Class-action suit next step for pro-CWB groups

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Two farm groups supporting the Canadian Wheat Board’s single marketing desk for Prairie wheat and barley say they "can and will" file a class-action lawsuit against the federal government for compensation.

Friends of the Canadian Wheat Board, working with the Canadian Wheat Board Alliance and "other interested parties," said Wednesday it plans to "broaden its current legal challenge" against the federal government’s planned deregulation of the CWB.

The FCWB, in a separate court case last month, obtained a Federal Court ruling which found Agriculture Minister Gerry Ritz’s Bill C-18 — the legal text of the deregulation process now underway — to be a breach of Ritz’s "statutory duty" as per the federal CWB Act.

The federal government is appealing the Federal Court ruling, although it didn’t include any injunction that would have halted C-18′s passage or the deregulation process.

"We continue to hope that the courts will uphold Justice (Douglas) Campbell’s ruling that Ritz’s Bill C-18 legislation is ‘an affront to the rule of law’ and that the need to sue for compensation will be unnecessary," said Swift Current, Sask. farmer Stewart Wells, one of the eight CWB directors fired last month by the federal government.

"But if the worst happens, farmers will demand full compensation from the federal government for the consequences of its undemocratic actions."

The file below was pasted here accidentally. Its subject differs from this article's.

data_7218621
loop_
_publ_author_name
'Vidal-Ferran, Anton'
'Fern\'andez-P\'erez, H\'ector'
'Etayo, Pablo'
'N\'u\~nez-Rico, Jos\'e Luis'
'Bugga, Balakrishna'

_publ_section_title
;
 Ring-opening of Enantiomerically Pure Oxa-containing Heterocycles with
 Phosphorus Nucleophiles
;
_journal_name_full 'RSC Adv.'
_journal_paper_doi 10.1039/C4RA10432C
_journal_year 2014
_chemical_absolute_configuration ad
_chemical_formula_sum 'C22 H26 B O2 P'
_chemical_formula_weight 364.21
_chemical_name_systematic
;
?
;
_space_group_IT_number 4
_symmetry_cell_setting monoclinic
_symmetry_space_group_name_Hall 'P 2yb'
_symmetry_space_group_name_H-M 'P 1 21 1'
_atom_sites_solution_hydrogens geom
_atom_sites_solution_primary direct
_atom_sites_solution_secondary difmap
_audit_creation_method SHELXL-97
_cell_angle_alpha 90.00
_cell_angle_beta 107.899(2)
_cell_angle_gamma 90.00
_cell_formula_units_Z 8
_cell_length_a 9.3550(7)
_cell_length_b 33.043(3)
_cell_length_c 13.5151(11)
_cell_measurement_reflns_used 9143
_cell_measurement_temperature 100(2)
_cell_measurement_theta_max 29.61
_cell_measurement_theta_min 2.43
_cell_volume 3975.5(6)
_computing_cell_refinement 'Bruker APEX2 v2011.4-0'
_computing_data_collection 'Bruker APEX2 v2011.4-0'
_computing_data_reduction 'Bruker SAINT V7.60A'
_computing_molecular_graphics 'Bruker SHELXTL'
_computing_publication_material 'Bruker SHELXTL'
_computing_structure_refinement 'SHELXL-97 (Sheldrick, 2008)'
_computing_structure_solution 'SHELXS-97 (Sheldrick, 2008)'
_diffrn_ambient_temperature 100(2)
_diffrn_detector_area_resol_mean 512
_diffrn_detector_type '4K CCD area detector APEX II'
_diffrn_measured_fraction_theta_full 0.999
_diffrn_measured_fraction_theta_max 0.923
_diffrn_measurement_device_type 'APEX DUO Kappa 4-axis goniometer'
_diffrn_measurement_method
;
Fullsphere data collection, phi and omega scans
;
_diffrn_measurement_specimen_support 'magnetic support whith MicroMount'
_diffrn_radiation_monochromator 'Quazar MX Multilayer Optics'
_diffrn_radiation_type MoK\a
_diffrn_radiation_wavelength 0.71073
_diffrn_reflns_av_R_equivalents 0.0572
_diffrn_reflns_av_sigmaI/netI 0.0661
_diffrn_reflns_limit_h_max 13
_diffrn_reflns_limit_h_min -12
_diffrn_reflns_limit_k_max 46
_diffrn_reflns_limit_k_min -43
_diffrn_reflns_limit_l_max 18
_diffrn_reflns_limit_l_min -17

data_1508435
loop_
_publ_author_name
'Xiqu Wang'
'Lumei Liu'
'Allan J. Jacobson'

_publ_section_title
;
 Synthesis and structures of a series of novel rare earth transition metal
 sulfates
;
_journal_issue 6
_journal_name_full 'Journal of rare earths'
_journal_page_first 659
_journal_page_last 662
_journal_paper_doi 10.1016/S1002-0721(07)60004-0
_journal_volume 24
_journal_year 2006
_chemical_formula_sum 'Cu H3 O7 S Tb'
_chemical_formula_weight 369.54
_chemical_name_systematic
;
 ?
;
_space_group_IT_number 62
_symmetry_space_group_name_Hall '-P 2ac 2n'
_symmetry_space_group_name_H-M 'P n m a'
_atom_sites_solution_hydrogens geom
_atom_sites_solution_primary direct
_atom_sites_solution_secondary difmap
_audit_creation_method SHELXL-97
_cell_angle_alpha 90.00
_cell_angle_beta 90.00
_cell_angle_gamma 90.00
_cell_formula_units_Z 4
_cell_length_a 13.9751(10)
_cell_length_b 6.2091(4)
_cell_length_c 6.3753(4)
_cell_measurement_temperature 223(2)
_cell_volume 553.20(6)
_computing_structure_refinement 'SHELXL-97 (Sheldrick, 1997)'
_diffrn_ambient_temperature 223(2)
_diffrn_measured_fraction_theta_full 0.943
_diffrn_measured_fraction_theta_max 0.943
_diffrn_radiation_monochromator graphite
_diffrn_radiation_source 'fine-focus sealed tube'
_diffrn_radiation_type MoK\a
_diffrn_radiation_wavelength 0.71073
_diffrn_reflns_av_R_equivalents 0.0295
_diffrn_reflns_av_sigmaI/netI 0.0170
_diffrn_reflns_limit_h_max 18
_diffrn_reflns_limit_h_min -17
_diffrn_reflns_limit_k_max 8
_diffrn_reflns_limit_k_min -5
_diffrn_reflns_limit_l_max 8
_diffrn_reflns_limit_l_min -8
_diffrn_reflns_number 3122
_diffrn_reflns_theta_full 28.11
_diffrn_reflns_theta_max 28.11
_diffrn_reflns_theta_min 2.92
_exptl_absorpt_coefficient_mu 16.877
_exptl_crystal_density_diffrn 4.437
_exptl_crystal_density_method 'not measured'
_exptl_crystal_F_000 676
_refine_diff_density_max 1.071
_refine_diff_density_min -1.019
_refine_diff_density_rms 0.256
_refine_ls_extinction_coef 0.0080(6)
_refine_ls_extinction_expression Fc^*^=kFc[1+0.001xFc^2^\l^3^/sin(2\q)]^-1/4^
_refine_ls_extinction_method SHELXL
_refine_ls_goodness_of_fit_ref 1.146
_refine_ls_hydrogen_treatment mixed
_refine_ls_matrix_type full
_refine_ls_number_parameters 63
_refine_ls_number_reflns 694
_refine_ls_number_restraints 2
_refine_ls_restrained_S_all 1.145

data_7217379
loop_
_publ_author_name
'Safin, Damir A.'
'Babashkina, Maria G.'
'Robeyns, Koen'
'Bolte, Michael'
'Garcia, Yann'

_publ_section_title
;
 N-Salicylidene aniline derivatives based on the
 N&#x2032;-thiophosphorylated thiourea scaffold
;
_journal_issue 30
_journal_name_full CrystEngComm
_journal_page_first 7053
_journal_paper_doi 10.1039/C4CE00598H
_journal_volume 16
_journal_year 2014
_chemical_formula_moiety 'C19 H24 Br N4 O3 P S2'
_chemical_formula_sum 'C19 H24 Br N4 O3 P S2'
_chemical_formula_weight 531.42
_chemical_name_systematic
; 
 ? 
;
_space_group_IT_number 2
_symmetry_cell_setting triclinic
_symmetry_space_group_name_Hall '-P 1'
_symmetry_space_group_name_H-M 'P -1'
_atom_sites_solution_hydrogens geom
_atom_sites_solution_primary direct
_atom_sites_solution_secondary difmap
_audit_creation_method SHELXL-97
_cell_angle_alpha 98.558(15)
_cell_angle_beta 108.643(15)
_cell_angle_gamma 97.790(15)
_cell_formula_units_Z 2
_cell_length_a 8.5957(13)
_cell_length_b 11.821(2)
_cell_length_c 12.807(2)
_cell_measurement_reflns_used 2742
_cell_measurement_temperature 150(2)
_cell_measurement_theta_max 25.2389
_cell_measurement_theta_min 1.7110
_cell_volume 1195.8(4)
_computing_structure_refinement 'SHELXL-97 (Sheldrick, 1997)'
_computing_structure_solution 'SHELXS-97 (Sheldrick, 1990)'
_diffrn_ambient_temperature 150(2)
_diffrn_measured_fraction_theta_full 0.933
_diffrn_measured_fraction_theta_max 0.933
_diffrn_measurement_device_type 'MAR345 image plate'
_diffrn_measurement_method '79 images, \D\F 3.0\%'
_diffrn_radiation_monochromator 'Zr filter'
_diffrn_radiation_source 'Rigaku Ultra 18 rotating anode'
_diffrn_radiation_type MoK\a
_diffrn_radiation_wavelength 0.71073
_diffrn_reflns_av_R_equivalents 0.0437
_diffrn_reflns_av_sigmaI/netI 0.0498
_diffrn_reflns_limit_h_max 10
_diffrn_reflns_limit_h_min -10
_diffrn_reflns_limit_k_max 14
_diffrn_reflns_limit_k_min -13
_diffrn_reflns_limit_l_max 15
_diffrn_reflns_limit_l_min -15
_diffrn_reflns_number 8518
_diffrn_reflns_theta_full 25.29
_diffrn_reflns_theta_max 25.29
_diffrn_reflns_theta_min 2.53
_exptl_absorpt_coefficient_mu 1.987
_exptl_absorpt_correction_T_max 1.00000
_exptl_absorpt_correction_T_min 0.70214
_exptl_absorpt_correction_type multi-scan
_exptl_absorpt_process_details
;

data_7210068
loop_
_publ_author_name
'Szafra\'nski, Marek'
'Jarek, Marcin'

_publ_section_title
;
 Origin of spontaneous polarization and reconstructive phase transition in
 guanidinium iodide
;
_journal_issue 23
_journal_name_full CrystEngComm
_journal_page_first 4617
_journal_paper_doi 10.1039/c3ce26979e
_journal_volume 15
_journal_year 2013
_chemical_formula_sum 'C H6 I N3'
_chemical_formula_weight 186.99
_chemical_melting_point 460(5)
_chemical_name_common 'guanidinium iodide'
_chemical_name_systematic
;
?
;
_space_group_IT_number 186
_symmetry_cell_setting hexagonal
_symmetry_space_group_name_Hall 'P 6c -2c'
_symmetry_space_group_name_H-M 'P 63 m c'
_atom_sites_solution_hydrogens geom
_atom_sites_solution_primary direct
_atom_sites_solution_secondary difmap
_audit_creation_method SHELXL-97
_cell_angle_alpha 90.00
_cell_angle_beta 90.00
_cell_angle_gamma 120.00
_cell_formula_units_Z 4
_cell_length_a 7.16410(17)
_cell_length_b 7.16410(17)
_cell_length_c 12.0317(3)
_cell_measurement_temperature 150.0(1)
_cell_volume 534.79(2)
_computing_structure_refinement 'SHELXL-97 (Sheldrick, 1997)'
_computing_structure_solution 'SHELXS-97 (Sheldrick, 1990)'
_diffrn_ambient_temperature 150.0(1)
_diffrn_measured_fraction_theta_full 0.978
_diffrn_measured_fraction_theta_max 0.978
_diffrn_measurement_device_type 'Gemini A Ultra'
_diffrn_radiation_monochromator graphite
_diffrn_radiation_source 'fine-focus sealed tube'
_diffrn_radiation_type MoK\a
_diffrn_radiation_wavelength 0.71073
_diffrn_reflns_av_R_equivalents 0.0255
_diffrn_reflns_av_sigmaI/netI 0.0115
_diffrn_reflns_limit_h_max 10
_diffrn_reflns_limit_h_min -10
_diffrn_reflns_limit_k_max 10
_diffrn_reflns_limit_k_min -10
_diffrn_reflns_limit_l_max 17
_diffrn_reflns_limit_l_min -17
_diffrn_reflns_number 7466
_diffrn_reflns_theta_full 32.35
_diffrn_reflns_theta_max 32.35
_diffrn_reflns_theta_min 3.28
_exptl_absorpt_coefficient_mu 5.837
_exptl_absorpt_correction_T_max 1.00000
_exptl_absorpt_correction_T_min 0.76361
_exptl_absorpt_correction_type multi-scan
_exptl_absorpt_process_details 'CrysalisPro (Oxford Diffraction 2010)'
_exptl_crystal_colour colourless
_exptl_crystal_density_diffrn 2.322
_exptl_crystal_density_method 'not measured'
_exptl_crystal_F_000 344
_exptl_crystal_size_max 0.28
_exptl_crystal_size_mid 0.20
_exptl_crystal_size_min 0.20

"It is clear that the Harper government is pursuing a policy of confiscation without either consultation or compensation," FCWB member Larry Bohdanovich of Grandview, Man. said in the same release. "This is totally unacceptable and prairie farmers will not take this lying down."

"One of our legal avenues is to  launch a class-action lawsuit on behalf of Prairie farmers to recover the value which will be lost should Minister Ritz succeed in ending the single desk," CWBA chairman Gilbert Ferre of Zenon Park, Sask. said in the same release. "Our legal counsel is prepared to file a submission in court within days if necessary."

Farmers’ interests, Wells said, would be "best served by a broader legal challenge mounted by the Friends of the CWB, the CWB Alliance, and other membership-based organizations because they represent a wider range and a greater depth of experience and knowledge on Wheat Board issues."

The groups in recent months have been gathering and documenting evidence "to support a comprehensive claim for compensation," he said.

FCWB’s Winnipeg lawyer Anders Bruun said Wednesday that court action "seems to be the only way for Prairie farmers to get the attention of the ideologically-driven Harper government."

Related stories:

Proposed farmers’ suit seeks claim on CWB’s assets, Jan. 9, 2012

Federal judge rips Ritz’s plans for CWB reform, Dec. 7, 2011